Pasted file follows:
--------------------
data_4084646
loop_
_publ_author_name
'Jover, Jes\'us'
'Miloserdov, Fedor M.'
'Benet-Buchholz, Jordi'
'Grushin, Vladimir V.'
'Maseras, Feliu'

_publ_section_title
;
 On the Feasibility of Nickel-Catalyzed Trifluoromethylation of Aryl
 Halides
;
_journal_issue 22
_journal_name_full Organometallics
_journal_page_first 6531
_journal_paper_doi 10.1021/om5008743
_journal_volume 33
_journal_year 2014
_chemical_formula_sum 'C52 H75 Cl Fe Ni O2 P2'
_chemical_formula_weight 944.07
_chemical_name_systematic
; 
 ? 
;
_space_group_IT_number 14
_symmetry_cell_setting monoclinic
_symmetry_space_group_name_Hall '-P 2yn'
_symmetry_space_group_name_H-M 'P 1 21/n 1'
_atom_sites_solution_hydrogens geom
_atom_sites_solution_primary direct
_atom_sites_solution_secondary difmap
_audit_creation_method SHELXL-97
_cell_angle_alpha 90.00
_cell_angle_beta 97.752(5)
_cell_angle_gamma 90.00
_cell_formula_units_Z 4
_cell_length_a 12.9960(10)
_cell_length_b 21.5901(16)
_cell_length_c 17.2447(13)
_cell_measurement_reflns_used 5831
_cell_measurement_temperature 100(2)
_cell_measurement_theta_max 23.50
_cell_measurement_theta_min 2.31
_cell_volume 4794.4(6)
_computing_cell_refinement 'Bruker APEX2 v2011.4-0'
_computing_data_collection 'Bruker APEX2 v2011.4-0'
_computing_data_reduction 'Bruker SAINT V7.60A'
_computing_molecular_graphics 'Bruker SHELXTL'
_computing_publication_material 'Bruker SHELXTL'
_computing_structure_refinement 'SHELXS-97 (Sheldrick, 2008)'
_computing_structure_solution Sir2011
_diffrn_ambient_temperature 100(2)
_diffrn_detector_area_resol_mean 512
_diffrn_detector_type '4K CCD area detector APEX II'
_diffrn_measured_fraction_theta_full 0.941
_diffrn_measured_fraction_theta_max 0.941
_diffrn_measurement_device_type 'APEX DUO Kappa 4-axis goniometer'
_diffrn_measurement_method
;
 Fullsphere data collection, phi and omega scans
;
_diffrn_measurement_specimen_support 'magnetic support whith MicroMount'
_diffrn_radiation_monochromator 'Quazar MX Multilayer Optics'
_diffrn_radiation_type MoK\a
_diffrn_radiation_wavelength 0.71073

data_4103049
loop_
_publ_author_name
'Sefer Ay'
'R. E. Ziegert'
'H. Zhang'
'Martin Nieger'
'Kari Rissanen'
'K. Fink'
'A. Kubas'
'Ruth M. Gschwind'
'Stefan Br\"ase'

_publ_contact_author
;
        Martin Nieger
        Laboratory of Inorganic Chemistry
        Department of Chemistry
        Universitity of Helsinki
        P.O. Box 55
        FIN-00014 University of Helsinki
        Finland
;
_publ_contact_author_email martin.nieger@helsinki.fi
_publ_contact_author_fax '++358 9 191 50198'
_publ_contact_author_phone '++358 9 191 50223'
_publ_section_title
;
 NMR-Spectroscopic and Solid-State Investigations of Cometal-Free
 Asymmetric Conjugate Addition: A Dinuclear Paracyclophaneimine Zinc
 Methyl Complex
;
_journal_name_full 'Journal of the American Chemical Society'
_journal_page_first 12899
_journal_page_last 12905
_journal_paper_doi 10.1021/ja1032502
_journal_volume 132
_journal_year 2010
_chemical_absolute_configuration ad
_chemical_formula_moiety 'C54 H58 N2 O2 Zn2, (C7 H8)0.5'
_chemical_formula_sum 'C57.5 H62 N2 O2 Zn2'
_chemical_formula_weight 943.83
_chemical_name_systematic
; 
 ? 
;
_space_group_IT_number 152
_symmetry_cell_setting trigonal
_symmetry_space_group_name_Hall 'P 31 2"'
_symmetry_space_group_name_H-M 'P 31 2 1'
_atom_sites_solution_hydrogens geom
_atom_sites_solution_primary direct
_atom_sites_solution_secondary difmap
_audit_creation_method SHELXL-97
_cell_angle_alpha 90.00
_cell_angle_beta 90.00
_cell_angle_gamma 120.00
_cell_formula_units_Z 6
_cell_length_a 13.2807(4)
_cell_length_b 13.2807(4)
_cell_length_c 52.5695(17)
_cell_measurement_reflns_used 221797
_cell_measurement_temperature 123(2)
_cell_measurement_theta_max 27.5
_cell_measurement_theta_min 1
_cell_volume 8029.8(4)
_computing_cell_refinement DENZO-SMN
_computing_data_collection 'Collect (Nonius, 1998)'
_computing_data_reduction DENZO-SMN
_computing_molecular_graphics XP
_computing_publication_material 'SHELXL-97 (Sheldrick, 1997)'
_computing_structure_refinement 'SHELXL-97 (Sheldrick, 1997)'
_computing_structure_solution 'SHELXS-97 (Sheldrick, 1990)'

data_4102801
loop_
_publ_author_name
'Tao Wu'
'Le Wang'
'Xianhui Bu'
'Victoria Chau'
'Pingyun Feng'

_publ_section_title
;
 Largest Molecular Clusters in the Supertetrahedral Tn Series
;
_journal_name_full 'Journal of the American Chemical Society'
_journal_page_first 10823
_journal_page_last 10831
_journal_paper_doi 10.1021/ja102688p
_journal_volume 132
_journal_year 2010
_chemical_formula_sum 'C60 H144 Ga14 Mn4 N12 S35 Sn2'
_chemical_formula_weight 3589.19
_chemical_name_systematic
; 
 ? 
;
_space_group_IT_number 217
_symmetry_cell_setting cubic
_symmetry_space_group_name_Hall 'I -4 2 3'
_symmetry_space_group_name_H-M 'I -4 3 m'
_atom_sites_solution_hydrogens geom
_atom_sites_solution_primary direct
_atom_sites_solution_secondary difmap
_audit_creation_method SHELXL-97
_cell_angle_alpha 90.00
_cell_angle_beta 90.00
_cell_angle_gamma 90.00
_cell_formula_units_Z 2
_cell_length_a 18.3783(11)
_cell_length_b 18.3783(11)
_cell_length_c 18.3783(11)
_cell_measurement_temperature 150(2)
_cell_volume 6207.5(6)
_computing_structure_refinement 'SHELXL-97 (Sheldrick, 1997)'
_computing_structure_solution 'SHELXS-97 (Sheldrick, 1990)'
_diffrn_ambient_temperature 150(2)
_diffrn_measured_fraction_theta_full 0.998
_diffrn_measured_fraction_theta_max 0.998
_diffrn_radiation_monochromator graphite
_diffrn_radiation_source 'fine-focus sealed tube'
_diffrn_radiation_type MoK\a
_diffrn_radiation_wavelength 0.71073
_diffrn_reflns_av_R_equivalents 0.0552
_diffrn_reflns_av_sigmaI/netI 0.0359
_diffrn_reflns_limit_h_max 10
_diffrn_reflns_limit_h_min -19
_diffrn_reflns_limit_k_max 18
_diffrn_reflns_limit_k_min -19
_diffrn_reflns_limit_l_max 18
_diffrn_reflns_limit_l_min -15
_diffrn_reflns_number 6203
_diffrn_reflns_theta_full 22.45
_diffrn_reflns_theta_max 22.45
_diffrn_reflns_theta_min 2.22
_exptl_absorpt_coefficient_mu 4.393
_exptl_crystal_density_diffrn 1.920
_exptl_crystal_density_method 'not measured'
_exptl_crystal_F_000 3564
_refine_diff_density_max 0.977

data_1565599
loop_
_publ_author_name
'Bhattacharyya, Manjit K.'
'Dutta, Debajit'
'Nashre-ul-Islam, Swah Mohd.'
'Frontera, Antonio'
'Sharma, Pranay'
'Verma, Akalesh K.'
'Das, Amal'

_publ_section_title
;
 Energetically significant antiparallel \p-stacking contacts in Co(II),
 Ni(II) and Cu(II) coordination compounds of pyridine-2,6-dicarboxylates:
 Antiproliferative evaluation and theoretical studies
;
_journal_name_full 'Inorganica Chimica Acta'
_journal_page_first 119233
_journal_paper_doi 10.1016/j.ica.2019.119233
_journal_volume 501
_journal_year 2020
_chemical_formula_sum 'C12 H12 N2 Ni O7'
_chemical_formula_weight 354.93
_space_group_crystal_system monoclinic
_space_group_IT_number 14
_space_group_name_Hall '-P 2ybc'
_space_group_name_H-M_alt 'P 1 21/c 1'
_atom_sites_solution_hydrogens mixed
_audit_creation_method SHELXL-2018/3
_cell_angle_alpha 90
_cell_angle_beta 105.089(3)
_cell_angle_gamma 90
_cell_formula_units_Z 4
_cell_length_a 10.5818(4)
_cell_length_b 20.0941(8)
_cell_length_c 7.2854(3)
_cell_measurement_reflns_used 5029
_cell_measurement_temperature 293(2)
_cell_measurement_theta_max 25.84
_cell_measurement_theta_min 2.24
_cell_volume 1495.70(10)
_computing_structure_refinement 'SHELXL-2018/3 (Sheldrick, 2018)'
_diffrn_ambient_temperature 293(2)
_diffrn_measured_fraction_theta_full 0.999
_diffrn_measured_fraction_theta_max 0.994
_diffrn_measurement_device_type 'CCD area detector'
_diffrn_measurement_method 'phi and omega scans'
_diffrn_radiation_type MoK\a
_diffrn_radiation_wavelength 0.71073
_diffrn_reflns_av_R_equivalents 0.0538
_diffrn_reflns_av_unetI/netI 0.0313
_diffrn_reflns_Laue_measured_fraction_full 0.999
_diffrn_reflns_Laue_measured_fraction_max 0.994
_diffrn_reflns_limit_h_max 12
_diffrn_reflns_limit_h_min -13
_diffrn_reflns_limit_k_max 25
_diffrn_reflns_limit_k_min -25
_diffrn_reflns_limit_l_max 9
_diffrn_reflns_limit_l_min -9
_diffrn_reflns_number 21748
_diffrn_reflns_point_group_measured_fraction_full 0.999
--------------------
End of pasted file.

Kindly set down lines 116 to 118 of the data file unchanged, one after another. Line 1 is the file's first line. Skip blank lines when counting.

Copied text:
_atom_sites_solution_hydrogens geom
_atom_sites_solution_primary direct
_atom_sites_solution_secondary difmap